Consolidation in the voice of researchers in Europe to defend working conditions

For the first time, active science researchers to have a unified voice representing them on an EU and international level. Indeed, the two major umbrella researcher representative associations in Europe have just signed a memorandum of understanding (MOU), announced on 19th June 2014. It enables both organisations to act together to represent the interests of researchers at European level. Previously, independent efforts of the two associations to represent the interest of researchers were limited and lacked coordination in defending the interests of the entire research community.

Greek scientists part of a larger problem; economic crisis and Greek reality

Youth unemployment has been characterised a historic event by the global community. In developed countries around the world, young people experience the effects: extreme limited working opportunities, inability to economically sustain themselves, poor working conditions, low wages, internal and external migration, and mental health issues. Greece is experiencing this phenomenon since the onset of the economic crisis in the country in 2007. This article illustrates key findings from European agencies, government authority reports, and local NGO surveys.

Should PhDs accept to have a mere student status?

Some of the rights and benefits of being considered as an employee could soon be swept from under the feet of many Dutch PhDs. A new proposal by Dutch Labour Party Minister Jet Bussemaker has reignited a long term debate on the subject. The move, backed by universities, is considered by researchers’ organisations as depriving PhDs of many rights and benefits. This shows that for every step forward in helping the working conditions of scientists —among others, through the introduction, ten years ago, of the European Charter for Researchers— it is only too easy to slide backwards, according to an opinion piece by Eurodoc president, John Peacock.

Italian scientists protest against budget cuts, crocodile tears included

In the successful Italian comedy, Smetto quando voglio (I can quit whenever I want), a group of young and talented scholars with no career perspective turns into a successful drug-dealing mob. The story is imaginary—a surreal rendition of Breaking Bad—but it is also the portrait of Italian academia. There, the shortage of funds, baronies, and scant meritocracy hamper the careers of many endowed scientists. This fiction is not that far from reality. Now, as an attempt to change their working conditions, Italian researchers are planning a protest movement in October, to take a stand against budget cuts and political apathy. There is no doubt that such movement is justified, but there is also a need for academics to run their universities better.

Family Friendly Research to boost Science Careers of Women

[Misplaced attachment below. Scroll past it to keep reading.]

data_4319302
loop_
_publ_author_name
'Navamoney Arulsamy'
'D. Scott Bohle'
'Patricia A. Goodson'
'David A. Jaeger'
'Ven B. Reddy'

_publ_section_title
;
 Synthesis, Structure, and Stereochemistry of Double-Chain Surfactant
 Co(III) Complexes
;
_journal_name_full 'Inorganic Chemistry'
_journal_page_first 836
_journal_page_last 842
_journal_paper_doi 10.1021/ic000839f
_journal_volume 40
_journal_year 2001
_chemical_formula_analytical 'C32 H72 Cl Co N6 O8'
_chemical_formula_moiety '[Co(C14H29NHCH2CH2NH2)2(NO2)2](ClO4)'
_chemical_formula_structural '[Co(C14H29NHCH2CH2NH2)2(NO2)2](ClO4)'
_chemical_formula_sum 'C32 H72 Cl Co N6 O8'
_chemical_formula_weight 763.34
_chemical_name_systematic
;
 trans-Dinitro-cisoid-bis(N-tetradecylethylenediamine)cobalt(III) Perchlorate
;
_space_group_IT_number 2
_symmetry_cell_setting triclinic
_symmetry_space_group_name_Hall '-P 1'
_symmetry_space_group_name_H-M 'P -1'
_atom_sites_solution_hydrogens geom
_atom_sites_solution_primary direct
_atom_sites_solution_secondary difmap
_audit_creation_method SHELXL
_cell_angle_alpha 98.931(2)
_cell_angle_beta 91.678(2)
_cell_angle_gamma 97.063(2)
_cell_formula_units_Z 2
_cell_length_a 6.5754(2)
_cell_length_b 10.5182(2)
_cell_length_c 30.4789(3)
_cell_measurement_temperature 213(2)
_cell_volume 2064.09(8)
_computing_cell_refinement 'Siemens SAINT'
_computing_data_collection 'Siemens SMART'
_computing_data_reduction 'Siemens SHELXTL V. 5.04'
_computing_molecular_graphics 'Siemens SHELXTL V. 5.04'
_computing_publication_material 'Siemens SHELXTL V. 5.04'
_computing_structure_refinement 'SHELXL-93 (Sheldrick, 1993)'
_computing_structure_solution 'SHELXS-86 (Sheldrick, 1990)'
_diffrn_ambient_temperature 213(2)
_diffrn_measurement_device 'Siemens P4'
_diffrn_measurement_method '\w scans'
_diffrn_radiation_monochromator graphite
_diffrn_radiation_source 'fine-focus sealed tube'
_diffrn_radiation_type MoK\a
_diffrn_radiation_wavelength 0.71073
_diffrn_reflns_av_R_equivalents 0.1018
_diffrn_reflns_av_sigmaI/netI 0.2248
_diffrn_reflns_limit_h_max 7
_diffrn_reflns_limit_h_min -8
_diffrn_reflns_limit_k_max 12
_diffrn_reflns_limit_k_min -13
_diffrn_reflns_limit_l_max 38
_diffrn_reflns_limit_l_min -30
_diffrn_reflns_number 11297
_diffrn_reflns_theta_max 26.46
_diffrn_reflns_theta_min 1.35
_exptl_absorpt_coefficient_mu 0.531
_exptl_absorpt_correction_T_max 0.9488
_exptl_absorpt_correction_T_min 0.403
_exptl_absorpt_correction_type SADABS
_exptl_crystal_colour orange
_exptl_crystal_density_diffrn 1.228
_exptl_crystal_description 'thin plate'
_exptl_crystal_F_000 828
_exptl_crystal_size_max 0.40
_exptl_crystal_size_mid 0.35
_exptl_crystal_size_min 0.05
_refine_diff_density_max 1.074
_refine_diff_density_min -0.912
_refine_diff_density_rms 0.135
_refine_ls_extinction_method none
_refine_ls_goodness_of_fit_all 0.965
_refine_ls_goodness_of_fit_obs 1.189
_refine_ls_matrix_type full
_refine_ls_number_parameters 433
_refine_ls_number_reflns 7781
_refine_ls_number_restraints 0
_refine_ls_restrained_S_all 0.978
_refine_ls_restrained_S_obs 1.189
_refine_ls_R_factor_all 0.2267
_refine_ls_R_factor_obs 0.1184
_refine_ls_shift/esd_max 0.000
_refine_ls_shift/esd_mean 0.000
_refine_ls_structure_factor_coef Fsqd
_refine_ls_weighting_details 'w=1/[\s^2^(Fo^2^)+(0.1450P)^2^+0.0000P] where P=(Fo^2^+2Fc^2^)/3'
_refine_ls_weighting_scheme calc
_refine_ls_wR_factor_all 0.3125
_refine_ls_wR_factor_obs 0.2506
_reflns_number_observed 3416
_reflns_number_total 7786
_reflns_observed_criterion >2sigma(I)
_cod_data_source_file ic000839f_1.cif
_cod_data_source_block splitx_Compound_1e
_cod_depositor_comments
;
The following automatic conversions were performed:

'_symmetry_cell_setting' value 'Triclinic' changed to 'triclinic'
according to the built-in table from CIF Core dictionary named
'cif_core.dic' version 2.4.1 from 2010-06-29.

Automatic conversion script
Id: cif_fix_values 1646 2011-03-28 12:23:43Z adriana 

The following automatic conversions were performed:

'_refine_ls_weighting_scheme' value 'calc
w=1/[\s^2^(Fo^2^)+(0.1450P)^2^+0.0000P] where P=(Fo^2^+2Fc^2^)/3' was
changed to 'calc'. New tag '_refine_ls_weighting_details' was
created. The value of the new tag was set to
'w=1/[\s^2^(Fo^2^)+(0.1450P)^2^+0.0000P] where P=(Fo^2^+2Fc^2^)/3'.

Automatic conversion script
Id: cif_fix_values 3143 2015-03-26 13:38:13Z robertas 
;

The balance between professional and personal life plays a key role for successful careers of European researchers, especially for women scientists. As far as employment and reconciliation of work and life are concerned, female employment rates remain low especially in Southern Europe and East Europe and in general even more for women with low education. Antidiscrimination laws have been adopted, but gender gaps are still large. Lack of child care services and care facilities for the elderly combined with rigid work arrangements make it hard to reconcile work and family life.

Are the disruptions of uberisation a bane or boon for science?

For every characteristic of uberisation, there is a parallel in the world of research. This raises the question of whether research was “uberised” before Uber even existed? In this article EuroScientist explores which aspects in research have been most impacted by technology, and the challenges ahead to leverage uberisation for the good of science and scientists.

Does the European Researchers Charter deserve its birthday cake?

As it nears its tenth anniversary, the European Charter for Researcher has failed to be fully implemented across Europe. This disappointing state of affairs shows that there are still many ways in which the status of researchers in Europe can be improved. Yet, future improvements hinge on such documents having more binding power in the future.

Special issue on Research Activism – Print Edition

As waves of researchers’ protest are about to invade the streets of Paris, Rome and Madrid, among others, there is a clear sense of déjà vu in these white coats with large signs walking the avenues of European capitals. What is new, however, is that these protests on longer follow a logic of being centred around national territories. They have become supra-national and aim to target the central power in Brussels as much as national governments.